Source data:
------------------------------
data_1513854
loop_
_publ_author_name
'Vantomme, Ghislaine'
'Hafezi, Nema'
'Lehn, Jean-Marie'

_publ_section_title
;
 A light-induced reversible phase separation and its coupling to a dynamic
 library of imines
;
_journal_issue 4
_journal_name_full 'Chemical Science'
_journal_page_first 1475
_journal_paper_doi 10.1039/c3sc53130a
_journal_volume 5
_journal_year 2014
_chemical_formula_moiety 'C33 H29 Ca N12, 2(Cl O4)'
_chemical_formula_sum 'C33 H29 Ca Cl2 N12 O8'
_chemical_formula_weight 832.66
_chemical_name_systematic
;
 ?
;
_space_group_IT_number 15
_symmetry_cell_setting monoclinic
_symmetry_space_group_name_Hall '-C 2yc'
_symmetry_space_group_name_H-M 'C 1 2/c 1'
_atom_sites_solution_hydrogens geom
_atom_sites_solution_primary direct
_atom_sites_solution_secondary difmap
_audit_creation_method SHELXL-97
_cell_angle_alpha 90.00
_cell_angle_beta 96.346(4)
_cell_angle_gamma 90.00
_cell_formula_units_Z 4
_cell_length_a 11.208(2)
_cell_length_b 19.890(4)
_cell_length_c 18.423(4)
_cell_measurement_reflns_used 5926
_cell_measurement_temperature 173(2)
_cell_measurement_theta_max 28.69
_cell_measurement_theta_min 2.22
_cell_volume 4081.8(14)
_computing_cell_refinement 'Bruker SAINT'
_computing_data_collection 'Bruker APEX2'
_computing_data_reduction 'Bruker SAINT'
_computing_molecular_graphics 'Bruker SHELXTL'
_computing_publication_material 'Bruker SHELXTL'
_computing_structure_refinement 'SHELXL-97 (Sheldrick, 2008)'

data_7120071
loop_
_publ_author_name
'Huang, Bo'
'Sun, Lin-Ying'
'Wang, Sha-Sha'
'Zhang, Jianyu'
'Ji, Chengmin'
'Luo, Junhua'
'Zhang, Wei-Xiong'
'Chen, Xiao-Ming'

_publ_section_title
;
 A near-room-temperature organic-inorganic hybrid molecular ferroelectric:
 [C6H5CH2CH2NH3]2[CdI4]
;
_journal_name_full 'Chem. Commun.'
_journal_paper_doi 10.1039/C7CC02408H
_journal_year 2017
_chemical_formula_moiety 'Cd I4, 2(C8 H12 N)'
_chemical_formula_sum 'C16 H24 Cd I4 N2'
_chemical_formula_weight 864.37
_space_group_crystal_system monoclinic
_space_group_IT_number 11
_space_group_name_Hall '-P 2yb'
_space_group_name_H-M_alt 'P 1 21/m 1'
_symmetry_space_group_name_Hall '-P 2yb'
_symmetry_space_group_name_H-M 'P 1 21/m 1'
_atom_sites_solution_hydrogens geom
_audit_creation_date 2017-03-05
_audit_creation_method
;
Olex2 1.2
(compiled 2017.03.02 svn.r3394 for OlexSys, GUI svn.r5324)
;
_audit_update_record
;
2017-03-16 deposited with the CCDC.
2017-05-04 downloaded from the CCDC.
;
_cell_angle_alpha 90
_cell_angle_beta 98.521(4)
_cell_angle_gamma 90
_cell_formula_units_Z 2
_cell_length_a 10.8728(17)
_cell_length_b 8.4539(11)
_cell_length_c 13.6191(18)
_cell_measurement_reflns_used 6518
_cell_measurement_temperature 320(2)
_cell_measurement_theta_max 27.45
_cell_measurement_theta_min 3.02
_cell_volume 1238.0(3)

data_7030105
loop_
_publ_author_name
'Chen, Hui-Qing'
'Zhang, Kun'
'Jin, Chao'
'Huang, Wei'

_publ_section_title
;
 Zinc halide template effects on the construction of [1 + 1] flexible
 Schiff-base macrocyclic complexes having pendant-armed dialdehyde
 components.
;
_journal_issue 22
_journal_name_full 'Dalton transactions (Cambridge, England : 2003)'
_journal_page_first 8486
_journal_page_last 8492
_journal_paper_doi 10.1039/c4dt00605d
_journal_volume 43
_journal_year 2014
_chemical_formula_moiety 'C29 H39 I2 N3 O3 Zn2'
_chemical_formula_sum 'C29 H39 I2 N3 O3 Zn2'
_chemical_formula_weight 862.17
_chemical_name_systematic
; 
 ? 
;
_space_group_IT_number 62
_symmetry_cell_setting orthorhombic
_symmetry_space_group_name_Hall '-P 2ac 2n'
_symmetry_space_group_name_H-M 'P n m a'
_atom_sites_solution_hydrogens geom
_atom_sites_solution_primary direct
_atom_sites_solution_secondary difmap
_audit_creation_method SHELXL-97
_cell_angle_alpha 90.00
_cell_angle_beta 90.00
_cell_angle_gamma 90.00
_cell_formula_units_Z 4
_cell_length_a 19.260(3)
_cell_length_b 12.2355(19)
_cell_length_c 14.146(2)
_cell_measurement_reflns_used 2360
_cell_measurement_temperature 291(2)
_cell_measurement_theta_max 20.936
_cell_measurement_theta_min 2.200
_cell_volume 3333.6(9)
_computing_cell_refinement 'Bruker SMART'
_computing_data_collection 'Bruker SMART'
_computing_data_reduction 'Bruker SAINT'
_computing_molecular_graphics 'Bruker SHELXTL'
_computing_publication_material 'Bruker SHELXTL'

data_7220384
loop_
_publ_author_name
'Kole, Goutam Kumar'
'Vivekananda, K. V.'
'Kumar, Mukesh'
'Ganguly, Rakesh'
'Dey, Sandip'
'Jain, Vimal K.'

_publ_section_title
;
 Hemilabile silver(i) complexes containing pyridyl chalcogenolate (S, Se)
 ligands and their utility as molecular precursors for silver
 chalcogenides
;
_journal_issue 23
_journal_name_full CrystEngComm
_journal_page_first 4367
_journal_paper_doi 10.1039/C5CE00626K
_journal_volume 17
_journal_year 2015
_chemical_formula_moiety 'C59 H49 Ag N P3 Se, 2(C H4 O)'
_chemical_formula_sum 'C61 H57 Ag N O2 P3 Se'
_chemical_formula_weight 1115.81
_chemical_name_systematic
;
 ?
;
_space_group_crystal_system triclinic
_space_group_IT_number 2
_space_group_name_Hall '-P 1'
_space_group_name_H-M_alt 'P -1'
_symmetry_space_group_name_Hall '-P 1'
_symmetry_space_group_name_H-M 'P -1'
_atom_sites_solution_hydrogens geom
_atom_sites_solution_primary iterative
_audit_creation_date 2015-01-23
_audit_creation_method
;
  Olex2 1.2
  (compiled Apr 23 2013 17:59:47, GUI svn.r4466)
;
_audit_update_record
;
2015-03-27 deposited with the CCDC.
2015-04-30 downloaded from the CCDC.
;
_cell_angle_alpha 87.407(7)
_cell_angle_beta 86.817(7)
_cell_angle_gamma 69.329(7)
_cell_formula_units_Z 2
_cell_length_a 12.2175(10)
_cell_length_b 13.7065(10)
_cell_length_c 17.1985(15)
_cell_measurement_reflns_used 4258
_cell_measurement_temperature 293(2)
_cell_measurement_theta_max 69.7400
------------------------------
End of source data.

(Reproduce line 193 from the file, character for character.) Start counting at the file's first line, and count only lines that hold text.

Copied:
;